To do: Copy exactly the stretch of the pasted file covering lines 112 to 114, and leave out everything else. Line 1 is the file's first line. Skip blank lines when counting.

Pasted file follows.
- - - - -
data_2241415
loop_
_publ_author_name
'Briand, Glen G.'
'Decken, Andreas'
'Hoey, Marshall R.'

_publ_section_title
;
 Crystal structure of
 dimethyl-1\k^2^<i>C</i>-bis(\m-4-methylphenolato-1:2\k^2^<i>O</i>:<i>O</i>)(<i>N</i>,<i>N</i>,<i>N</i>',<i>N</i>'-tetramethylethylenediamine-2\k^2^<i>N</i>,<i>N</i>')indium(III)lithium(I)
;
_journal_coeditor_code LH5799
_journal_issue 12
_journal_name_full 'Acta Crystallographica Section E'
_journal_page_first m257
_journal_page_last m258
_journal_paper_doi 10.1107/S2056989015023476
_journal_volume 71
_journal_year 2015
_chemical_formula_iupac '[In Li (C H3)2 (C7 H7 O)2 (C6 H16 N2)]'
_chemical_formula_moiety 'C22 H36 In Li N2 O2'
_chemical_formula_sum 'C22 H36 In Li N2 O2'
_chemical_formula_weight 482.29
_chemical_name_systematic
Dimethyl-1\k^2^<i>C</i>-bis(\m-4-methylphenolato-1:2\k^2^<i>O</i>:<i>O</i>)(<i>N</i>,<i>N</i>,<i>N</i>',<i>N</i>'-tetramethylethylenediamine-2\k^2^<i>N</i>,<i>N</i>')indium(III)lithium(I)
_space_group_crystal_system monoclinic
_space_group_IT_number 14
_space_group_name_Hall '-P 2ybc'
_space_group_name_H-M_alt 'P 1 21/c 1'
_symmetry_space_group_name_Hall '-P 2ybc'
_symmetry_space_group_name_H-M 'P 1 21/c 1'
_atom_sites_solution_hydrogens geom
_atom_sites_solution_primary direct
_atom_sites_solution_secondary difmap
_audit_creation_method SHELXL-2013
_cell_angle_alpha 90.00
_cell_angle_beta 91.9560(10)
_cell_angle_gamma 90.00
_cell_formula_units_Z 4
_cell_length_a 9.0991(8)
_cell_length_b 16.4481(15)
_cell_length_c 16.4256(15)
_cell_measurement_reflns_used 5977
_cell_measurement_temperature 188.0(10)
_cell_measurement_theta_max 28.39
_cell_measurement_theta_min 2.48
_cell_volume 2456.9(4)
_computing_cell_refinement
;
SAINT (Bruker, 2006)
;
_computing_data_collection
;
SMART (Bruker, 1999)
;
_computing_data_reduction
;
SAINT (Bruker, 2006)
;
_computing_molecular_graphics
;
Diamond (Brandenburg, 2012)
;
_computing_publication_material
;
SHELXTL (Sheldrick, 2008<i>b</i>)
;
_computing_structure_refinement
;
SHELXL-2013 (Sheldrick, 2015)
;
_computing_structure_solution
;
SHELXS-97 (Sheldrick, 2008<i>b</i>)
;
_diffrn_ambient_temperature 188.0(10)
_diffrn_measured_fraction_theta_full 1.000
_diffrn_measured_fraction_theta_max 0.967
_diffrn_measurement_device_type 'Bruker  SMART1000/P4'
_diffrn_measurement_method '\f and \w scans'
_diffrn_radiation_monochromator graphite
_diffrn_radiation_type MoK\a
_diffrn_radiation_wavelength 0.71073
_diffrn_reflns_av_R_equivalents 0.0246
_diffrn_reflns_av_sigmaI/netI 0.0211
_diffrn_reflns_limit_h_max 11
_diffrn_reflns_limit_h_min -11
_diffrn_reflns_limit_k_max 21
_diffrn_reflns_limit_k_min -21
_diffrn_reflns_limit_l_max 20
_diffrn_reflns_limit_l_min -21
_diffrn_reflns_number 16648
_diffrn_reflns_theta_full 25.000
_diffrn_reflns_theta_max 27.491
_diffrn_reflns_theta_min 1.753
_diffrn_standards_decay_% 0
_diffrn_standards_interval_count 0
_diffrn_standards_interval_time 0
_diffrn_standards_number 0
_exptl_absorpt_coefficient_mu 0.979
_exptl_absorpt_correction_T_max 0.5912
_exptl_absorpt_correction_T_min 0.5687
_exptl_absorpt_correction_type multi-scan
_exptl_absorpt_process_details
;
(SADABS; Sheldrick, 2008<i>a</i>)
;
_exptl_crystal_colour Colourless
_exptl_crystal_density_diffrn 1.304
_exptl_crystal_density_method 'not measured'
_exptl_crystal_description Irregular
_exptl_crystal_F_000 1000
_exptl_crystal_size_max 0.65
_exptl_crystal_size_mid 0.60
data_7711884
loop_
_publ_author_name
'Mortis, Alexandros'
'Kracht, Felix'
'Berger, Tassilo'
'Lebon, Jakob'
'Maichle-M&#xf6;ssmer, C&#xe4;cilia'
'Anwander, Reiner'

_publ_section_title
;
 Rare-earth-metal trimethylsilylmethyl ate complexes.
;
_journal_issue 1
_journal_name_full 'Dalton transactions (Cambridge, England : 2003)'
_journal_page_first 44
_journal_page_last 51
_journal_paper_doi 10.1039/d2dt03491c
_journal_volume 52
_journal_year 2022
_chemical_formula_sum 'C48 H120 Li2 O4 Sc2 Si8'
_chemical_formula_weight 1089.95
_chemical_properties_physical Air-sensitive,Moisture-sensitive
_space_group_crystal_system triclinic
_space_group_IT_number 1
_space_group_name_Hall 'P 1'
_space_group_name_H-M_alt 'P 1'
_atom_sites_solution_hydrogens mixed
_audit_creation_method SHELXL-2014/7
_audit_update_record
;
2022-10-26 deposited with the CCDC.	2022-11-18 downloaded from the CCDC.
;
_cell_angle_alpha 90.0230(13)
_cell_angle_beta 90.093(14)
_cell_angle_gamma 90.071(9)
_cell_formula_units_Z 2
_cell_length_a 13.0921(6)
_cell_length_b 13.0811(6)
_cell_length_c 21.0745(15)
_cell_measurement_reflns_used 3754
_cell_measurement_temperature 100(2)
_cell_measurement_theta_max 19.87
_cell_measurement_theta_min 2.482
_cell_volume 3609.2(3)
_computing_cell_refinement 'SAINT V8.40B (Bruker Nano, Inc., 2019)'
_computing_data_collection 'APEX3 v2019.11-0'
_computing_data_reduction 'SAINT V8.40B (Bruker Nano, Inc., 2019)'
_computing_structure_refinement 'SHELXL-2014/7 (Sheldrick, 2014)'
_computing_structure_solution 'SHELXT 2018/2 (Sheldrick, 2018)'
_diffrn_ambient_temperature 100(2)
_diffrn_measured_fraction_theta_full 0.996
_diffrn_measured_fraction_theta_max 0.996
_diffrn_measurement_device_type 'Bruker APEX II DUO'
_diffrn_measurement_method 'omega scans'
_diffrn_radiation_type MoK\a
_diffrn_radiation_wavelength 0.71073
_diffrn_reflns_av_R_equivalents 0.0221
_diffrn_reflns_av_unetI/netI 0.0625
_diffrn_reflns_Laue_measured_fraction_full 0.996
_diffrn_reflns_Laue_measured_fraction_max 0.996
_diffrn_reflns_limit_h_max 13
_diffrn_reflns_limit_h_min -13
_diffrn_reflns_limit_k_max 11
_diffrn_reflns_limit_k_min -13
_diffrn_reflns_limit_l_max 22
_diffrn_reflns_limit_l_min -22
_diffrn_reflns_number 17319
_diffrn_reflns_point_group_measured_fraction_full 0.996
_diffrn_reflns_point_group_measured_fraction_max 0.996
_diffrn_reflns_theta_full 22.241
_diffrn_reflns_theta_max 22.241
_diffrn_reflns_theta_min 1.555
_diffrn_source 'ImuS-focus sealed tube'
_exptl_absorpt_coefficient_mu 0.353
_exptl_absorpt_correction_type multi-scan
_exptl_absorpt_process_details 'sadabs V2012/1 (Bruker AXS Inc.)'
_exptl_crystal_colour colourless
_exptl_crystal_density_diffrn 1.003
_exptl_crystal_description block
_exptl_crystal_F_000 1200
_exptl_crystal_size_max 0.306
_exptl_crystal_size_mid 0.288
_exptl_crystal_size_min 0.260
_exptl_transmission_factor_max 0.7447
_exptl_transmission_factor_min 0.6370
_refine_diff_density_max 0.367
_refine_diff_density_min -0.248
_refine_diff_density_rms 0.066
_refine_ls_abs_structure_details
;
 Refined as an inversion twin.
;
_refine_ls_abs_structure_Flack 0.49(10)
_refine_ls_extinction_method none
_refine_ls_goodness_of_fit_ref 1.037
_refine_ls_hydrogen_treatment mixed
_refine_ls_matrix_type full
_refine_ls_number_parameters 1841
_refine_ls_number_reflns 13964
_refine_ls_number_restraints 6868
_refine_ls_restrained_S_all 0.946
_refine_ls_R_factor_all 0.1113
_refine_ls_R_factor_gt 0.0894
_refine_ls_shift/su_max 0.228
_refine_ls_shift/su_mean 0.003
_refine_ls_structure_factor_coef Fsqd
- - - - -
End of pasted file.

_exptl_crystal_F_000 1000
_exptl_crystal_size_max 0.65
_exptl_crystal_size_mid 0.60